When looking at safety, risk and accidents, on the railways and more widely, many interesting questions occur. Some of them are relatively small scale – about day-to-day activities, for instance, or on a slightly bigger scale, about working, living and playing conditions. Some of them are much bigger – what role should the state play in the lives of its citizens? All are surprising and, when viewed historically, tell us a lot about prevailing attitudes and ideas, whether in the workplace, on the streets, at home or in wider society. Sometimes we even get a glimpse of the biggest of all questions, about the very nature of the ‘accident’, such as how we define the accidental and whether or not it is possible to foresee an accident.
One case from the ‘Railway Work, Life & Death’ project – and it is not unique – touches on a number of these issues, from the smallest to the largest scale. Set at Brindle Health Junction, Salford, on the Lancashire and Yorkshire Railway, it saw a narrow escape – though still significant injury – for Shunter J Reynolds.
At 7.10pm on 20 January 1911, Reynolds and Guard Dwyer were involved in a shunting manoeuvre in the sidings – so, moving wagons between sidings to form trains. They were working at a pinch point, where two sidings joined together: ‘in this space the staff conducting the shunting operations […] have to work while simultaneous movements are being made’ on the adjacent track. So, at a micro level we have detail about particular working practices.
Reynolds was struck by a wagon on one siding and thrown against another wagon on the other siding. His feet were injured, one later being amputated – not such a narrow escape perhaps, but as Inspector John Main’s report continues ‘Dwyer rushed to catch Reynolds, and he was able fortunately to prevent him from falling below the waggons [sic]. Dwyer’s prompt action and presence of mind is to be commended.’ At a personal level we have detail about the individual impact of an accident.
The recognition of Dwyer’s role is pleasing to see – all too often the only mentions of the staff are for their believed misdeeds or where blame was being levelled (as in last week’s post). Main’s investigation then went on to do something else unusual, namely clearly criticising the company for its inaction. Firstly he noted that ‘the place is distinctly dangerous as the clearance is insufficient and to this fact the accident must, in a great measure, be attributed.’ He followed this up with two previous cases of accident (which had been investigated, including one fatality in 1910) – demonstrating the Lancashire and Yorkshire as unwilling to change either the layout or the working practices of the location – a slightly larger scale comment, possibly on the economics of railway operation and the costs involved in making changes.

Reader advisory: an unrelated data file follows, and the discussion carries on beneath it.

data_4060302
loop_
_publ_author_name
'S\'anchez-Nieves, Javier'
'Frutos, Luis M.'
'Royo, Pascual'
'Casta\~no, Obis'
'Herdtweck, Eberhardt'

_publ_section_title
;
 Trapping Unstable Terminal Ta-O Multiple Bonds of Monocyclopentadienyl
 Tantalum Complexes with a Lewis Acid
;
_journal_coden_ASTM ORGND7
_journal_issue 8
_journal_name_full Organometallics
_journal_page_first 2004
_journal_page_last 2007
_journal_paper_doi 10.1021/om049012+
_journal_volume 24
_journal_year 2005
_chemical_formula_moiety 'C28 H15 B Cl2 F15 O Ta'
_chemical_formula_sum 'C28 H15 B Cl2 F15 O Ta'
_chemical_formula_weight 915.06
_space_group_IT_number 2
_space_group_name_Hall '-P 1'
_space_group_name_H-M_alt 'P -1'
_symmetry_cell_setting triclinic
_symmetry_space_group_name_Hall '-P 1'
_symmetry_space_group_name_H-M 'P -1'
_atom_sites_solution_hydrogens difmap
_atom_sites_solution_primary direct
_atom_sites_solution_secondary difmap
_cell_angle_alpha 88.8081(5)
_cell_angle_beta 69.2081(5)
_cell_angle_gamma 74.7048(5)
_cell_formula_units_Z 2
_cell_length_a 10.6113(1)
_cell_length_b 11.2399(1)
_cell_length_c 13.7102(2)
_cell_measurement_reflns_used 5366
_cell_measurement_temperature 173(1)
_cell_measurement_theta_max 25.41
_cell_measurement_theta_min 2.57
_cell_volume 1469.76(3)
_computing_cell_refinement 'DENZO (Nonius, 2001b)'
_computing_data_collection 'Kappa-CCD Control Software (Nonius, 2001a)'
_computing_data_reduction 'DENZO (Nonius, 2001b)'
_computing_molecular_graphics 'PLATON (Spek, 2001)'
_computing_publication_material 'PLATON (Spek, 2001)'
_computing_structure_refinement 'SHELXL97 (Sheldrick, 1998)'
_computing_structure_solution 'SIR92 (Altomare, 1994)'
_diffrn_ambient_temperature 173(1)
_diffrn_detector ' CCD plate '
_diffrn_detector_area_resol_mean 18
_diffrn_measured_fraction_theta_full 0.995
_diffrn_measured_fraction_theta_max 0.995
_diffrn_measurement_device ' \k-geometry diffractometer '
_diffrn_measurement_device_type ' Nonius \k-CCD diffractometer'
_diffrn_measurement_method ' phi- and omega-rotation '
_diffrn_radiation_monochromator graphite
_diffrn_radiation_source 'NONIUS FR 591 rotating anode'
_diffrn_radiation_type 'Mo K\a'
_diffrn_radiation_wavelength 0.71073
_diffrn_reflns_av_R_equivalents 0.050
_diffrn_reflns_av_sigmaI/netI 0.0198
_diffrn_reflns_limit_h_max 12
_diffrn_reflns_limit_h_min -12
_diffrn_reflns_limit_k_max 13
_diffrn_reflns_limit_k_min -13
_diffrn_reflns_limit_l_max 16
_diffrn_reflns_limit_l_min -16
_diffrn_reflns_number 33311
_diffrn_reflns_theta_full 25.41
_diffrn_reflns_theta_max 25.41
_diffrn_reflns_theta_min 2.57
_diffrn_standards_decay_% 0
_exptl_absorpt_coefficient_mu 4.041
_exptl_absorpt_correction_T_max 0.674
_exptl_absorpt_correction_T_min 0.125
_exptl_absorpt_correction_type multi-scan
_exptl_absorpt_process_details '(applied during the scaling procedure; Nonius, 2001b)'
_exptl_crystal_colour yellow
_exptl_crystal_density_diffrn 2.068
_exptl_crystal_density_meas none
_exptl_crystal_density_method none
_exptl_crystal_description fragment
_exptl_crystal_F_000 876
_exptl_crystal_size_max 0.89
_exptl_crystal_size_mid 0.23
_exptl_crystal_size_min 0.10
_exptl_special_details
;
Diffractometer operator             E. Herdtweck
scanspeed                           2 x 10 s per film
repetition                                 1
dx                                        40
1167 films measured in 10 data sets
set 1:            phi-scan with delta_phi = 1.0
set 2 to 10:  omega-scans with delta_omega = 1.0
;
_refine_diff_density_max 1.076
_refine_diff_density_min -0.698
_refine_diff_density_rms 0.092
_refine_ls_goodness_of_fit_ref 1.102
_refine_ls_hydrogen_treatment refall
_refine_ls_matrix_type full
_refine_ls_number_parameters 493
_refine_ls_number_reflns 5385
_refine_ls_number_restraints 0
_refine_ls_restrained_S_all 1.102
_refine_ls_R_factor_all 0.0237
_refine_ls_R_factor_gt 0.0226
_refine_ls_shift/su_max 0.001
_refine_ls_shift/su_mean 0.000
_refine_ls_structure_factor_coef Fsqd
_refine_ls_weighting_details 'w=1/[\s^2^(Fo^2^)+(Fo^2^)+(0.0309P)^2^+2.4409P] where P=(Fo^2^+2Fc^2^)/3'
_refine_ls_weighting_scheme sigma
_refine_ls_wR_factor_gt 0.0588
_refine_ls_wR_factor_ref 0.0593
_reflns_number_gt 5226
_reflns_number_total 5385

Main also added the comment that ‘Representations have, I understand, been made by the men working in the sidings, and the danger of the place is appreciated by the local officials.’ We get something of an idea of the unequal power relationship between company and staff, who made representation very much as a supplicant – classically at this time, the power of the railway management was strong, and they didn’t like their prerogative to deal with the staff as they saw fit being challenged.
We also get an impression of some of those bigger scales issues involved, namely the relationship between the company and the state. Main’s report commented that ‘It is to be regretted that no practical improvement has been effected. I would again most strongly urge the Company to take the necessary steps to provide a safe clearance […] without further delay.’ Due to the way in which the railway companies had been able to influence and limit the remit of the railway inspectors, they had only the power to make recommendations following accidents and not to force the companies to make changes.
Main concluded his report with the comment that unless changes were made ‘further accidents may be anticipated’ (1911 Quarter 1, Appendix B). This gets at the question of how we define an ‘accident’: does it need to be something unforeseen and unforeseeable? If so, would future injuries or deaths at the same location from the same cause genuinely be ‘accidents’?
That this apparently minor case and nondescript location was the setting for such big questions demonstrates how pervasive issues of accidents, safety and risk were (and are), as well as the importance of really exploring these topics closely. We learn much about work, life and death on the railways, and about the ways in British society understood accidents at this time.